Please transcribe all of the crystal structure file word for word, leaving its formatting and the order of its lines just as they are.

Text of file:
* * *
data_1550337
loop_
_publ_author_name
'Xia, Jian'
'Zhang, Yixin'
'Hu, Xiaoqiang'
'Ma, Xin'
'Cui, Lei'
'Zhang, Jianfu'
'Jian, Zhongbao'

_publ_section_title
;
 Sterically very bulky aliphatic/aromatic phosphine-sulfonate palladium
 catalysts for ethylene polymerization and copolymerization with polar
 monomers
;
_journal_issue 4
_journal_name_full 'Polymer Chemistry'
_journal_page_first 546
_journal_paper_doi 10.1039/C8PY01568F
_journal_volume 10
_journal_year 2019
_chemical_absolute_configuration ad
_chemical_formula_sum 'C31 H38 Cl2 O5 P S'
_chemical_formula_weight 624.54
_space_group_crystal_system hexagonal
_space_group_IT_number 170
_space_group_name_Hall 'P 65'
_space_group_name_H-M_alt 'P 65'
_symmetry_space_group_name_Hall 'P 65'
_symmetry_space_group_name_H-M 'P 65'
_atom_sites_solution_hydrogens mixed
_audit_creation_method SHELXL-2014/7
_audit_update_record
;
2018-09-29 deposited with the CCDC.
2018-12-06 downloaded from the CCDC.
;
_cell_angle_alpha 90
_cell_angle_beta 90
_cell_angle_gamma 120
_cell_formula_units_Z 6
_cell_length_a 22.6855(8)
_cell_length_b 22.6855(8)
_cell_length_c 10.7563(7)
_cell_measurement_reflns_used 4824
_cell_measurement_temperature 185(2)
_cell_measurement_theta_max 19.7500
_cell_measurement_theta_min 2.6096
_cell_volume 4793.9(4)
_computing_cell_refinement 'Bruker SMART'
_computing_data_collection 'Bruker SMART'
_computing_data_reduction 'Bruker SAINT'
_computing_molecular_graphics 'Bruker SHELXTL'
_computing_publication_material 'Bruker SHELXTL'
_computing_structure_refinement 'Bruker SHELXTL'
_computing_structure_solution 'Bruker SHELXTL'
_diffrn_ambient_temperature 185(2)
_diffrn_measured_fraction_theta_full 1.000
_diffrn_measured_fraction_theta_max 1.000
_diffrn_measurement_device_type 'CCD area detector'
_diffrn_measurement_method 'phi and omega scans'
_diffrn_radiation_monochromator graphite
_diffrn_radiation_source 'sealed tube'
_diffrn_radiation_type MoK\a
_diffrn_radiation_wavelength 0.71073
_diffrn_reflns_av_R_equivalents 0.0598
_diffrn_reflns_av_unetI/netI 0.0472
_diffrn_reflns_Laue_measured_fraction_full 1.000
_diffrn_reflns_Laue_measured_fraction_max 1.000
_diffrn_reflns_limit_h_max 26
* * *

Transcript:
data_1550337
loop_
_publ_author_name
'Xia, Jian'
'Zhang, Yixin'
'Hu, Xiaoqiang'
'Ma, Xin'
'Cui, Lei'
'Zhang, Jianfu'
'Jian, Zhongbao'

_publ_section_title
;
 Sterically very bulky aliphatic/aromatic phosphine-sulfonate palladium
 catalysts for ethylene polymerization and copolymerization with polar
 monomers
;
_journal_issue 4
_journal_name_full 'Polymer Chemistry'
_journal_page_first 546
_journal_paper_doi 10.1039/C8PY01568F
_journal_volume 10
_journal_year 2019
_chemical_absolute_configuration ad
_chemical_formula_sum 'C31 H38 Cl2 O5 P S'
_chemical_formula_weight 624.54
_space_group_crystal_system hexagonal
_space_group_IT_number 170
_space_group_name_Hall 'P 65'
_space_group_name_H-M_alt 'P 65'
_symmetry_space_group_name_Hall 'P 65'
_symmetry_space_group_name_H-M 'P 65'
_atom_sites_solution_hydrogens mixed
_audit_creation_method SHELXL-2014/7
_audit_update_record
;
2018-09-29 deposited with the CCDC.
2018-12-06 downloaded from the CCDC.
;
_cell_angle_alpha 90
_cell_angle_beta 90
_cell_angle_gamma 120
_cell_formula_units_Z 6
_cell_length_a 22.6855(8)
_cell_length_b 22.6855(8)
_cell_length_c 10.7563(7)
_cell_measurement_reflns_used 4824
_cell_measurement_temperature 185(2)
_cell_measurement_theta_max 19.7500
_cell_measurement_theta_min 2.6096
_cell_volume 4793.9(4)
_computing_cell_refinement 'Bruker SMART'
_computing_data_collection 'Bruker SMART'
_computing_data_reduction 'Bruker SAINT'
_computing_molecular_graphics 'Bruker SHELXTL'
_computing_publication_material 'Bruker SHELXTL'
_computing_structure_refinement 'Bruker SHELXTL'
_computing_structure_solution 'Bruker SHELXTL'
_diffrn_ambient_temperature 185(2)
_diffrn_measured_fraction_theta_full 1.000
_diffrn_measured_fraction_theta_max 1.000
_diffrn_measurement_device_type 'CCD area detector'
_diffrn_measurement_method 'phi and omega scans'
_diffrn_radiation_monochromator graphite
_diffrn_radiation_source 'sealed tube'
_diffrn_radiation_type MoK\a
_diffrn_radiation_wavelength 0.71073
_diffrn_reflns_av_R_equivalents 0.0598
_diffrn_reflns_av_unetI/netI 0.0472
_diffrn_reflns_Laue_measured_fraction_full 1.000
_diffrn_reflns_Laue_measured_fraction_max 1.000
_diffrn_reflns_limit_h_max 26